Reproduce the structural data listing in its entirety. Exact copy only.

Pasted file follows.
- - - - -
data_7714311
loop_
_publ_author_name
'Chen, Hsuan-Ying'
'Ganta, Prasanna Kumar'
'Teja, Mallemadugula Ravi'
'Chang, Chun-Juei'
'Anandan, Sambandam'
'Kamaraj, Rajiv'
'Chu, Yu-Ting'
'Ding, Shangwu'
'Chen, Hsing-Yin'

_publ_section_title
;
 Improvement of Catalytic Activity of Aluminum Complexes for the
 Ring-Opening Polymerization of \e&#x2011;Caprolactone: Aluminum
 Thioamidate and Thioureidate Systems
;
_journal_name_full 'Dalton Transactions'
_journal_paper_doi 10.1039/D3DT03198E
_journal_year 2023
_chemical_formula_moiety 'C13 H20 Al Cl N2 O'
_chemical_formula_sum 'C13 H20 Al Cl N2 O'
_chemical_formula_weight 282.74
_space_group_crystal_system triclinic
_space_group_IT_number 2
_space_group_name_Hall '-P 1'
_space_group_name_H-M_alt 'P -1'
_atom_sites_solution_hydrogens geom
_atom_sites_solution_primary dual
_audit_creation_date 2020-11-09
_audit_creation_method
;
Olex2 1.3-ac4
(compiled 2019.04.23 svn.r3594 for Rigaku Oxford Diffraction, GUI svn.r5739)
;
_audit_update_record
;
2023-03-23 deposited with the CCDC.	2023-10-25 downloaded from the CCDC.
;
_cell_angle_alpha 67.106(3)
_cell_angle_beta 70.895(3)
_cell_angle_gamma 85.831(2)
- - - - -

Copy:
data_7714311
loop_
_publ_author_name
'Chen, Hsuan-Ying'
'Ganta, Prasanna Kumar'
'Teja, Mallemadugula Ravi'
'Chang, Chun-Juei'
'Anandan, Sambandam'
'Kamaraj, Rajiv'
'Chu, Yu-Ting'
'Ding, Shangwu'
'Chen, Hsing-Yin'

_publ_section_title
;
 Improvement of Catalytic Activity of Aluminum Complexes for the
 Ring-Opening Polymerization of \e&#x2011;Caprolactone: Aluminum
 Thioamidate and Thioureidate Systems
;
_journal_name_full 'Dalton Transactions'
_journal_paper_doi 10.1039/D3DT03198E
_journal_year 2023
_chemical_formula_moiety 'C13 H20 Al Cl N2 O'
_chemical_formula_sum 'C13 H20 Al Cl N2 O'
_chemical_formula_weight 282.74
_space_group_crystal_system triclinic
_space_group_IT_number 2
_space_group_name_Hall '-P 1'
_space_group_name_H-M_alt 'P -1'
_atom_sites_solution_hydrogens geom
_atom_sites_solution_primary dual
_audit_creation_date 2020-11-09
_audit_creation_method
;
Olex2 1.3-ac4
(compiled 2019.04.23 svn.r3594 for Rigaku Oxford Diffraction, GUI svn.r5739)
;
_audit_update_record
;
2023-03-23 deposited with the CCDC.	2023-10-25 downloaded from the CCDC.
;
_cell_angle_alpha 67.106(3)
_cell_angle_beta 70.895(3)
_cell_angle_gamma 85.831(2)